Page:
, Volume 3, Issue 3, pp 186-194,
Open Access This content is freely available online to anyone, anywhere at any time.
Date: 11 Jul 2009

HPV-Related Nonkeratinizing Squamous Cell Carcinoma of the Oropharynx: Utility of Microscopic Features in Predicting Patient Outcome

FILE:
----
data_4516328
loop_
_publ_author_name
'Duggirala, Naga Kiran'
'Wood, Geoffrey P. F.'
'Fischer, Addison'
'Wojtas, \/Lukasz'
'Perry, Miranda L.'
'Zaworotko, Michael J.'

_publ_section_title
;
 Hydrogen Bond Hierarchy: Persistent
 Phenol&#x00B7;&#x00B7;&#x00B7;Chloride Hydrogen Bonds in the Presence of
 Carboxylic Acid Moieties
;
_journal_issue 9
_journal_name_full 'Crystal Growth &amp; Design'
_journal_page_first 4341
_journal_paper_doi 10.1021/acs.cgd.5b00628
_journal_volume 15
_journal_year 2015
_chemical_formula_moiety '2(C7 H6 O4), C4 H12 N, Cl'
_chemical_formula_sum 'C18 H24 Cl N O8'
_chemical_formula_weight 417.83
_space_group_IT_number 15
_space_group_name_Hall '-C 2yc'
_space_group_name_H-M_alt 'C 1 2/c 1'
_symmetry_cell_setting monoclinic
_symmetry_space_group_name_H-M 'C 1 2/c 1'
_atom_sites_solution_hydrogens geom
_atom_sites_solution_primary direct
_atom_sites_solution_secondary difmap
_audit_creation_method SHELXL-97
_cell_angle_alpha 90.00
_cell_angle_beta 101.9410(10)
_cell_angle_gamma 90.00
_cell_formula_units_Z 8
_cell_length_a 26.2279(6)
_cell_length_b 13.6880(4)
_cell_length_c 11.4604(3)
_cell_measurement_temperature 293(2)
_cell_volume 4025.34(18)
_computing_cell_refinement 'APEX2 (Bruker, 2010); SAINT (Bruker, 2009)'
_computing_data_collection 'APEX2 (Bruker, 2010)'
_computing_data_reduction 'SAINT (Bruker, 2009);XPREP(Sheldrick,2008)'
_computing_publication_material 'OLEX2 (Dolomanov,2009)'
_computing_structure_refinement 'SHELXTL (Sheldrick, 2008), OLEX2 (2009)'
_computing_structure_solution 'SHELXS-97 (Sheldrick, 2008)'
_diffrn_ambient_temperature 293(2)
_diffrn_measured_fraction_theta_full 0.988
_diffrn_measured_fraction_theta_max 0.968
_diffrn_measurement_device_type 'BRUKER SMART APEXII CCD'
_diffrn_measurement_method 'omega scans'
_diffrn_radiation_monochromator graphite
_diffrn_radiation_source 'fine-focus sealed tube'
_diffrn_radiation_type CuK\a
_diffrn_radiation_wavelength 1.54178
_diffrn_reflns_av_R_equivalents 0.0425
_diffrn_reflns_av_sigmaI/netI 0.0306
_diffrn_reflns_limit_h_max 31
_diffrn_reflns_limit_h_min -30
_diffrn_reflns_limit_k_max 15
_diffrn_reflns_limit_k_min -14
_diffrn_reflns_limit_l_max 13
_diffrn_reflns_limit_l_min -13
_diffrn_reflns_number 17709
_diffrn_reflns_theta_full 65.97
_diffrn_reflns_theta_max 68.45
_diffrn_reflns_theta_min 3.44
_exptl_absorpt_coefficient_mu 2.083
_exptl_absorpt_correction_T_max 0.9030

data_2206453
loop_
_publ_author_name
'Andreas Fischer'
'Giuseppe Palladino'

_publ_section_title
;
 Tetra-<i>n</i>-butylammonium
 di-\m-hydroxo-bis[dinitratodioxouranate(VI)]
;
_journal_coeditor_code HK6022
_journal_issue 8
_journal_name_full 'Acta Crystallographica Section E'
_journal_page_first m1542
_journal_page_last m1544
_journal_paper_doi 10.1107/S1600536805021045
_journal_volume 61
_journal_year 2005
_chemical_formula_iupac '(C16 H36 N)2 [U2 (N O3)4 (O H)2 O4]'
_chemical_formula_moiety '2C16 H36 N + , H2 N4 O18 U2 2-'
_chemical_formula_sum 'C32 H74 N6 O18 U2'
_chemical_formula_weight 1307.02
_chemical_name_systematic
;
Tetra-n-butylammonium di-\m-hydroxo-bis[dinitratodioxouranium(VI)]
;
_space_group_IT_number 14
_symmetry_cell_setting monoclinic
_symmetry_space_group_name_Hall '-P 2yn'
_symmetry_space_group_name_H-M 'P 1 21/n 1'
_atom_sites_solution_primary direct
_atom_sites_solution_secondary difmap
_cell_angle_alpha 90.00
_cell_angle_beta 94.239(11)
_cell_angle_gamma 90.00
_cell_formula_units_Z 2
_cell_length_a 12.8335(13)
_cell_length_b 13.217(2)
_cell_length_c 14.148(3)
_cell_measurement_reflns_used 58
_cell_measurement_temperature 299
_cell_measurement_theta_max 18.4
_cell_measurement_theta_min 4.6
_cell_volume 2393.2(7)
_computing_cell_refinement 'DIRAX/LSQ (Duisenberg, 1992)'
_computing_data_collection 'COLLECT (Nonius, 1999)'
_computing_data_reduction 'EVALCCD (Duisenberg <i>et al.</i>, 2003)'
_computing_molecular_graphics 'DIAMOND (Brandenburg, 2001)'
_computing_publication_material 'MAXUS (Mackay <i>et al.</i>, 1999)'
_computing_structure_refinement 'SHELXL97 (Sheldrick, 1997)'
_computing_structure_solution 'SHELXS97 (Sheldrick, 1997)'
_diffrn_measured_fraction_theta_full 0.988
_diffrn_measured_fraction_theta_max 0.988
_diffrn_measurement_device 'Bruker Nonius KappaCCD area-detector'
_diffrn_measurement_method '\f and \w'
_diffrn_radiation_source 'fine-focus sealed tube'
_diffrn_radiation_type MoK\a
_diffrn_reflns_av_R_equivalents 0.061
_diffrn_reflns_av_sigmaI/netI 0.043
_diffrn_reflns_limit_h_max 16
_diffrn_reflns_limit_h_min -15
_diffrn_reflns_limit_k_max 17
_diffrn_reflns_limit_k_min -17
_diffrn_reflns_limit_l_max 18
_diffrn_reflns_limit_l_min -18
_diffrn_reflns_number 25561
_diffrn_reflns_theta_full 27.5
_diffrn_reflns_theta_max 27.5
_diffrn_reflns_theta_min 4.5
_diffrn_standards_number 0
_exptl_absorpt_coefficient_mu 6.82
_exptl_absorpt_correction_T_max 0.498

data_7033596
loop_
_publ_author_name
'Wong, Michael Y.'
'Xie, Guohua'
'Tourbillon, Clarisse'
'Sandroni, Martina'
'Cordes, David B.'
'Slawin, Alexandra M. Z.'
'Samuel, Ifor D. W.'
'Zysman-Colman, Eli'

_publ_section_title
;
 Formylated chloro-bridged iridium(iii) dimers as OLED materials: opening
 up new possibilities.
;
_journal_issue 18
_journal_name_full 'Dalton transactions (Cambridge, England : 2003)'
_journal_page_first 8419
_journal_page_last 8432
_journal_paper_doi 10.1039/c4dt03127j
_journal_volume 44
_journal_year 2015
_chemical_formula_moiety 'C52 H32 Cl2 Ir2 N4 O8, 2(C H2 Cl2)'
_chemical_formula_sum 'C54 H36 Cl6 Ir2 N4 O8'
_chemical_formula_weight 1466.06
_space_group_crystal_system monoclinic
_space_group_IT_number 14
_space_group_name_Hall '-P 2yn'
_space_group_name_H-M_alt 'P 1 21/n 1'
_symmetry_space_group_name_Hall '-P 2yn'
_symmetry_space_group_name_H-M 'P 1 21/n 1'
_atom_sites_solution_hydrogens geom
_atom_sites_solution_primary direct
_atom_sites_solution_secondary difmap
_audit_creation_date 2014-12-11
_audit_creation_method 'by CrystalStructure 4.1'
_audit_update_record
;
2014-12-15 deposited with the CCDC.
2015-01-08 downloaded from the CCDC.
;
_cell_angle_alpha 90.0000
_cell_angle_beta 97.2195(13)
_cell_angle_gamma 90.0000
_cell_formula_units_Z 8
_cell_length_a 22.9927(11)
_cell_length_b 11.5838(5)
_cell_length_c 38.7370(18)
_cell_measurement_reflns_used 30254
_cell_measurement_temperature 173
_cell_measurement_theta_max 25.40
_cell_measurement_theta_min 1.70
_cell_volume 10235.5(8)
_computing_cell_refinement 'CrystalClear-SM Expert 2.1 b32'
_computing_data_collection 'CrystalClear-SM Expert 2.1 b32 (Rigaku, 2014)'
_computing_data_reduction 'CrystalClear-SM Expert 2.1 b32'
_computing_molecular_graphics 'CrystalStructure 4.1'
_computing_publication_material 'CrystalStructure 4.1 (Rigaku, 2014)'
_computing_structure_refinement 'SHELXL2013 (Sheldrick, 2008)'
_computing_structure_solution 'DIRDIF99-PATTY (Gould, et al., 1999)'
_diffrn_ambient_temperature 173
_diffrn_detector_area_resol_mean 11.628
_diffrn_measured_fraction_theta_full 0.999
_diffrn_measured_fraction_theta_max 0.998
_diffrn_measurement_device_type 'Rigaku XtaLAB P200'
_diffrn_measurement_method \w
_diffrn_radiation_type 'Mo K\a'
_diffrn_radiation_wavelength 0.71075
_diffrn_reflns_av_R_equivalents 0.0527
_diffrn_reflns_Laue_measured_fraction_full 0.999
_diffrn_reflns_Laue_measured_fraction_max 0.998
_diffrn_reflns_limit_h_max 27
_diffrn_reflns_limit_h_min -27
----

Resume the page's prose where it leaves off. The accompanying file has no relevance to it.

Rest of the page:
Human papilloma virus (HPV) is an etiologic agent in a subset of oropharyngeal squamous cell carcinomas (SCCs). The aim of this study was to sub-classify SCC of the oropharynx based upon histologic features into nonkeratinizing (NK) SCC, keratinizing (K) SCC, and hybrid SCC, and determine the frequency of HPV and patient survival in each group. Patients with oropharyngeal SCC with a minimum of 2 years of clinical follow-up were identified from radiation oncology databases from 1997 to 2004. All patients received either up front surgery with postoperative radiation or definitive radiation based therapy. In situ hybridization (ISH) for high-risk HPV subtypes and immunohistochemistry for p16, a protein frequently up-regulated in HPV-associated carcinomas, were performed. Overall and disease-specific survival were assessed. Of 118 cases, 46.6% were NK SCC, 24.6% K SCC and 28.8% hybrid SCC. NK SCC occurred in slightly younger patients that were more often male. It more frequently presented with lymph node metastases and was surgically resected compared to K SCC. NK SCC was significantly more likely to be HPV and p16 positive than KSCC (P < 0.001) and to have better overall and disease-specific survival (P = 0.0002; P = 0.0142, respectively). Hybrid SCC was also more likely than K SCC to be HPV and p16 positive (P = 0.003; P = 0.002, respectively) and to have better overall survival (P = 0.0105). Sub-classification of oropharyngeal SCC by histologic type provides useful clinical information. NK SCC histology strongly predicts HPV-association and better patient survival compared to K SCC. Hybrid SCC appears to have an intermediate frequency of HPV-association and patient survival.